A common structure in evolutionary search is an imposed fitness function, wherein the merit of a design for each set of parameters is assigned a number. The bigger the fitness, the better. The optimization problem is to maximize the fitness function. Penalty functions are similar, but are to be minimized. In the early days of computing, an engineer colleague of mine described his role in conducting searches as a penalty function artist. He took pride in using his domain expertise to craft penalty functions. The structured search model developed by the design engineer must be, in some sense, a good model. Exploring through the parameters of a poor model, no matter how thoroughly, will not result in a viable design. In a contrary manner, a cleverly conceived model can result in better solutions in faster time.

Here is a simple example of structure in a search. Instead of choosing each letter at random, let’s choose more commonly used letters more frequently. If we choose characters at random then each character has a chance of 1/27 = 3.7 percent of being chosen. In English, the letter “e” is used about 10 percent of the time. A blank occurs 20 percent of the time. If we choose letters in accordance to their frequency of occurrence, then the odds of choosing IN*THE*BEGINNING*GOD*CREATED nose dives to a five one millionths (0.0005%) of its original size – from 1.2   10^40 to 5.35   10^34. This is still a large number: the trillion tons of iron has been reduced to 5 and a half million tons. If we use the frequency of digraphs, we can reduce it further. (Digraphs are letter pairs that occur frequently; for instance, the digraph “e_” where “_” is a space is the most common pair of characters in English.) Trigraph frequency will reduce the odds more.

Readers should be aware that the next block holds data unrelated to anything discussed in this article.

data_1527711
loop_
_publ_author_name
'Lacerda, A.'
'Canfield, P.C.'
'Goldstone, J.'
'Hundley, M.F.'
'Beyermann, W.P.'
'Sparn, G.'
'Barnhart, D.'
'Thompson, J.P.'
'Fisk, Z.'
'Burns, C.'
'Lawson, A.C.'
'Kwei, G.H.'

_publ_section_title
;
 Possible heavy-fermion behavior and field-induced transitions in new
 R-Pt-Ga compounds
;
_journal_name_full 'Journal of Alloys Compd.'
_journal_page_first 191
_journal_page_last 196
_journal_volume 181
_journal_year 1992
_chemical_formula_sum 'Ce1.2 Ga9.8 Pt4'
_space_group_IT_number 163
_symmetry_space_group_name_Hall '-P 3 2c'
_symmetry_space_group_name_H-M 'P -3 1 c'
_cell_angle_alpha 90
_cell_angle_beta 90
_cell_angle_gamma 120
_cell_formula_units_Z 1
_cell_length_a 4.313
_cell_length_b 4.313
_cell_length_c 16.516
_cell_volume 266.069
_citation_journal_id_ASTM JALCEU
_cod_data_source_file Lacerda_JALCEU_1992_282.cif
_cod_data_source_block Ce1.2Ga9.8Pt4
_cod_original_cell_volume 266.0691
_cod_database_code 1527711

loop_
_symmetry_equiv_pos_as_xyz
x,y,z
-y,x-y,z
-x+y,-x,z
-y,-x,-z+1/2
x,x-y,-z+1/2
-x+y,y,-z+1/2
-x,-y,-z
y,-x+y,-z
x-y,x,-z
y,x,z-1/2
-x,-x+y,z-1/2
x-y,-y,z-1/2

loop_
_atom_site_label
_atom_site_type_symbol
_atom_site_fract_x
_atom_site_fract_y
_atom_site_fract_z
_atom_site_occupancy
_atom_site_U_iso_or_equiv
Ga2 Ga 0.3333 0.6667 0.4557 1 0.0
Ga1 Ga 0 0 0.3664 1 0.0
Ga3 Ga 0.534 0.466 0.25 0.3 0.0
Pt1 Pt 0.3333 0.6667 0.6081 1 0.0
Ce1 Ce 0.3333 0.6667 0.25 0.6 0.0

The Fine Tuning of the Search Space

As more implicit structure is imposed on the search space, the easier the search becomes. Even more interesting is that, for moderately long messages, if the target message does not match the search space structuring, the message won’t be found. (PAPOULIS, PROBABILITY, RANDOM VARIABLES AND STOCHASTIC PROCESSES, 1991.)